The introduction of haptics—the science of integrating the sense of touch into computer applications—has added yet another dimension to simulation in the preclinical arena. ADEA Corporate Member MOOG—working with Academisch Centrum Tandheelkunde Amsterdam (ACTA), a Netherlands-based dental school—was the first to harness this technology for dental education. Their Simodont® Dental Trainer creates a simulated learning environment in which students can practice a wide range of psychomotor skills and procedures while receiving the same type of feedback provided by earlier virtual-reality simulators. Working with Novint Technologies, our colleagues at the Harvard School of Dental Medicine (HSDM) have developed an advanced prototype for another haptic simulator, the Virtual Reality Dental Training System, which may also be widely available one day.
Haptic simulators represent a significant step forward in simulation fidelity and efficiency. They eliminate the need for typodonts and manikin heads, and most everyone who has tried these systems is wowed by their ability to replicate the feel of dental instruments interacting with different types of human tissue. While some evidence suggests that students trained using haptic devices perform better than their peers, the body of research supporting the use of haptics in clinical education remains limited, and they face another barrier to widespread adoption: their upfront costs.
To get a read on this issue and other advances in learning technology, I called Elise Eisenberg, D.D.S., M.A., Senior Director of Informatics at New York University College of Dentistry, who has been following these developments for years.
“Schools want to know if a given technology will enable more efficient and effective pedagogies,” Elise told me. “Will they improve the economics of delivering education and the potential for student success?”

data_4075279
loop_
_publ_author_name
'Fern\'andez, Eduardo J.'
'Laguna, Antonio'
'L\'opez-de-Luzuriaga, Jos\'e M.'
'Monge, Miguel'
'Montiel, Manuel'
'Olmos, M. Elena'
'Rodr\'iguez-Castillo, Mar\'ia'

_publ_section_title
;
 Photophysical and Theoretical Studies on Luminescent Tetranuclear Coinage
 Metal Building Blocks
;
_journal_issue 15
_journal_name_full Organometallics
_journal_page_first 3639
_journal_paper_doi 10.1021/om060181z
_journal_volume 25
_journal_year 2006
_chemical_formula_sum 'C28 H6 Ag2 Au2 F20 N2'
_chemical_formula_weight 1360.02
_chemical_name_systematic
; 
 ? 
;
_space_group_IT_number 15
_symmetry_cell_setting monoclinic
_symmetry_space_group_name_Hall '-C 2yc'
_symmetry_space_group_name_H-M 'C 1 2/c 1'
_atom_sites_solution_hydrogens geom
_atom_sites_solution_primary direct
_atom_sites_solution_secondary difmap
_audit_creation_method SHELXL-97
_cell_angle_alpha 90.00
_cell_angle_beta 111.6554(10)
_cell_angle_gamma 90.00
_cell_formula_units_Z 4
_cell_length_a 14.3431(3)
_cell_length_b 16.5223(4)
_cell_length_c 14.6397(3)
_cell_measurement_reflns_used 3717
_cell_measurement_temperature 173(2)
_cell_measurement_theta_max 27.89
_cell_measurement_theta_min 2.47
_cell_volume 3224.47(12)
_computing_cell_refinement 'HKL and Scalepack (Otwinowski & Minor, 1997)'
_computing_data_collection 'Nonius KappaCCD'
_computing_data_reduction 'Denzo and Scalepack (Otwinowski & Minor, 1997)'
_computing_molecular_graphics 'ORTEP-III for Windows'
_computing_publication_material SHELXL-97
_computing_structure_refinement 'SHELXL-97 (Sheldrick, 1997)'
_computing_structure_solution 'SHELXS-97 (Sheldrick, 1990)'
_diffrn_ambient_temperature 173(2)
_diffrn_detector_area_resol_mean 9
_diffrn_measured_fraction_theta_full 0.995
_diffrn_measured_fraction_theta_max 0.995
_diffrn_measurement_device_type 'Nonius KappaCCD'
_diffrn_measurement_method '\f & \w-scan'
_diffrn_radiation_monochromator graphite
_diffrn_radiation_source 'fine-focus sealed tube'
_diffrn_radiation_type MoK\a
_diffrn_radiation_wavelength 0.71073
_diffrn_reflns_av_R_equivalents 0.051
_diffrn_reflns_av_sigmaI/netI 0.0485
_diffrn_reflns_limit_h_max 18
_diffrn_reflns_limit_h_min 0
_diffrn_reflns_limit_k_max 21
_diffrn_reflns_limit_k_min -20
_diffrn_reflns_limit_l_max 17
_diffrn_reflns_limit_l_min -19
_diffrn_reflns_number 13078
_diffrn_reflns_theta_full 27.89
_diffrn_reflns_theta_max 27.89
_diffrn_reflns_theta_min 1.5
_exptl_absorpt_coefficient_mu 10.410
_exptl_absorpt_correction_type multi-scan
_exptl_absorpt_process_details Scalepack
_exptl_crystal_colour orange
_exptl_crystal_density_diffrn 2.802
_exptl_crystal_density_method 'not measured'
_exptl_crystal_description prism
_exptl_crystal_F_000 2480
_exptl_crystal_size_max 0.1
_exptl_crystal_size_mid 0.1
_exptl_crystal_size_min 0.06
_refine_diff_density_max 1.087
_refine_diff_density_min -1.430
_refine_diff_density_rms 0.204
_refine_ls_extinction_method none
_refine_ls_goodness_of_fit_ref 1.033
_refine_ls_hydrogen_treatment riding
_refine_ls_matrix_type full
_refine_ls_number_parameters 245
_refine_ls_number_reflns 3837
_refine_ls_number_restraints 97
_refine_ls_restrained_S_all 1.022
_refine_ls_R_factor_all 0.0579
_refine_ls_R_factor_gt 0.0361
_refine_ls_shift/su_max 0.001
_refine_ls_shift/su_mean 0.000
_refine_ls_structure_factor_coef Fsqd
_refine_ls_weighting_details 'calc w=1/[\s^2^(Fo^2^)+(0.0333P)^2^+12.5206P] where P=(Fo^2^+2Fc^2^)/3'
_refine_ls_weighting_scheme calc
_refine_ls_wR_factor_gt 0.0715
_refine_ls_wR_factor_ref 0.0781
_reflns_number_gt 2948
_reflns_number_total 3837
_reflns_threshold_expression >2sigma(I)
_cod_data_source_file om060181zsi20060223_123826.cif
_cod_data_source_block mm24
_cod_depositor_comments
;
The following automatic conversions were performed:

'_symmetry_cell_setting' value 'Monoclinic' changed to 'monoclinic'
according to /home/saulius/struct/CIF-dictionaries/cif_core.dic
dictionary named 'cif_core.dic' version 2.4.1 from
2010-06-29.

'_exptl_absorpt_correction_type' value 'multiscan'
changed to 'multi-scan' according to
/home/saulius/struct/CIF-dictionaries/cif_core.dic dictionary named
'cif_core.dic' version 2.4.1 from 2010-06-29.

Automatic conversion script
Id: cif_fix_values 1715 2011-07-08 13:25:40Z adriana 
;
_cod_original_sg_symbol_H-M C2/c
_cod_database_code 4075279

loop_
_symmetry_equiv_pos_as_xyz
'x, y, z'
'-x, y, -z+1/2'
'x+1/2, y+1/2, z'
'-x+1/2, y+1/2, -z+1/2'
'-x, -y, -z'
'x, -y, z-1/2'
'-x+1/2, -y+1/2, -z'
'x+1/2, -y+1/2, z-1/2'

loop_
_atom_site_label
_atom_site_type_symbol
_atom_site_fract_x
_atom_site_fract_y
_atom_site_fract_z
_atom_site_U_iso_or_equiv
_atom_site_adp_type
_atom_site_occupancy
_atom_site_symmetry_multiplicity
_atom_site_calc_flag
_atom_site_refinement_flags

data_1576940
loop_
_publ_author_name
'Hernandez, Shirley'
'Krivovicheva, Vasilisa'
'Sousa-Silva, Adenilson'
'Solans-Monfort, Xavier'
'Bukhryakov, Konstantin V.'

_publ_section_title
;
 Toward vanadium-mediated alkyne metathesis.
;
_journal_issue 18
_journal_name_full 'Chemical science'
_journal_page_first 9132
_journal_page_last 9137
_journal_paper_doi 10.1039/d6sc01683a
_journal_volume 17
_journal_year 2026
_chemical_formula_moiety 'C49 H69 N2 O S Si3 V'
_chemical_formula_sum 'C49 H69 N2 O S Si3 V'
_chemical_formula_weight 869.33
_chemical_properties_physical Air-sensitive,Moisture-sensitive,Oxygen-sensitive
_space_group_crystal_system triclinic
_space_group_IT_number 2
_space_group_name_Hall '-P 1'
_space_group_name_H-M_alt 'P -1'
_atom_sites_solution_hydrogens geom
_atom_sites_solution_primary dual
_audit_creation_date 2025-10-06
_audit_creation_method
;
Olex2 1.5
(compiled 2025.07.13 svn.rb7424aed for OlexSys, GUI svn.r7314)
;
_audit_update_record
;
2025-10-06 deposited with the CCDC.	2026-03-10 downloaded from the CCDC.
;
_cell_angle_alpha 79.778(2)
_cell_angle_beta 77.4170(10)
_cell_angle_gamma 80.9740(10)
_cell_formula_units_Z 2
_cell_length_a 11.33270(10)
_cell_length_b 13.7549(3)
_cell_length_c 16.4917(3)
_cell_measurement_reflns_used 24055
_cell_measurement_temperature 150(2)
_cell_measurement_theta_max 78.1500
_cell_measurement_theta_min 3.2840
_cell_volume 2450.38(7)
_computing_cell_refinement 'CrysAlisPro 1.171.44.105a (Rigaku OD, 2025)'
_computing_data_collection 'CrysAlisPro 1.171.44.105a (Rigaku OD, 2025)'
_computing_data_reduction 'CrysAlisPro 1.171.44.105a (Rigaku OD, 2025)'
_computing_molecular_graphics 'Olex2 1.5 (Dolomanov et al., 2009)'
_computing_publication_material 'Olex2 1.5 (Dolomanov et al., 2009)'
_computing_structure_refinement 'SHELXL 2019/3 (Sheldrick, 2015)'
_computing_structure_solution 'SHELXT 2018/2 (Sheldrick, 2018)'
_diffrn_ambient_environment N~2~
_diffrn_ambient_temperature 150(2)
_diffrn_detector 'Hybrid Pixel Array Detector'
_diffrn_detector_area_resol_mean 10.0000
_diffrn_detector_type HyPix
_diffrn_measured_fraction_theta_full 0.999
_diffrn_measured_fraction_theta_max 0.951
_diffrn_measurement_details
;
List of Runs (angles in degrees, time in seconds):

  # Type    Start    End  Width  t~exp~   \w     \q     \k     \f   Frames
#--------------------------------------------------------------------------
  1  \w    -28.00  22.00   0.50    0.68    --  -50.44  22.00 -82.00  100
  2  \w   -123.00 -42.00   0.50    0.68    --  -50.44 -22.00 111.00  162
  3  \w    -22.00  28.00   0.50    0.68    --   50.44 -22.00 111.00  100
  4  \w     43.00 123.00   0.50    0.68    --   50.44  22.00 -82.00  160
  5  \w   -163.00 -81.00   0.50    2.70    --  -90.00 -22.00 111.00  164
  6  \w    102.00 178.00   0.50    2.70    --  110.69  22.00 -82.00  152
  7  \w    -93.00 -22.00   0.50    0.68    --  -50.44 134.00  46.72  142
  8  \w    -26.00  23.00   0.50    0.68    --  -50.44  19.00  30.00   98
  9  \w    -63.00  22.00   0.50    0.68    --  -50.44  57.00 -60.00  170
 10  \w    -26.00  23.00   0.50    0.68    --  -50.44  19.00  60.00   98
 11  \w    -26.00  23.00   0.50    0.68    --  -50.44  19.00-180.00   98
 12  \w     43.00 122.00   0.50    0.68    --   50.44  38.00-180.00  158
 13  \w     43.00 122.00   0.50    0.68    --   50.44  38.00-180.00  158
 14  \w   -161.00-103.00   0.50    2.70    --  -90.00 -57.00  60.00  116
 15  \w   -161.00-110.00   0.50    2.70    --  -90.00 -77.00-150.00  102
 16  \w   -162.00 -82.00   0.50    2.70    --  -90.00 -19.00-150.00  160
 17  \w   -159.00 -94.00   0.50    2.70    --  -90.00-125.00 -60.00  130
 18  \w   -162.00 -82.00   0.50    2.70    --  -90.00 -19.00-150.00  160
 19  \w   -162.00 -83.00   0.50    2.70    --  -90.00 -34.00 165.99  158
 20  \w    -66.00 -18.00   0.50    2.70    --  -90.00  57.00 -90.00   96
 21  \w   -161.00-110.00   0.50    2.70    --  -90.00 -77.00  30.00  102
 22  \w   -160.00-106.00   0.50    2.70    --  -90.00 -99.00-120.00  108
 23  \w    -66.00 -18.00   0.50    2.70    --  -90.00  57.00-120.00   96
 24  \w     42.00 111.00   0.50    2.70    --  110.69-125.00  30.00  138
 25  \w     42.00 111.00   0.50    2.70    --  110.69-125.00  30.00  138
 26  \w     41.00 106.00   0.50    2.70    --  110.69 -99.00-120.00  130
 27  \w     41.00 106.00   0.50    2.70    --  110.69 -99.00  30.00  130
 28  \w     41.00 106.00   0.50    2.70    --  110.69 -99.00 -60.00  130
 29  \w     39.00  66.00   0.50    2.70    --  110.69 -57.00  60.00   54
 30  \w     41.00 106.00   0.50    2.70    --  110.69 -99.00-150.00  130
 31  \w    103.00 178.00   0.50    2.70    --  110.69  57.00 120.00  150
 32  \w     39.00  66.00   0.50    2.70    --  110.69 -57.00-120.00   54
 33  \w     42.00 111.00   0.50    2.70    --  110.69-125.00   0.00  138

Even though digital simulation systems obviate the need for purchasing typodonts and other disposable items and reduce the number of faculty needed to assess preclinical performance, they are not widely perceived as affordable—at least that’s the impression of several people with whom I spoke. Issues of cost aside, Elise sees a compelling reason to bring virtual reality into preclinical and specialty education: The generation of students just now entering dental school is seeking a different type of education.
“Generation Z’s approach to learning is much more personalized, not as prescriptive,” Elise says, “and virtual reality allows for that type of learning.”
Generational learning preferences are even more salient in the latest pedagogical trend: gamefication. If you’re not familiar with the concept, this infographic provides a quick introduction. In a nutshell, gamefication is about applying the elements of game play—entertainment, competition, rewards and such—in other contexts. In the educational arena, some innovators are taking inspiration from a medium that the current generation has been steeped in almost since birth: video games.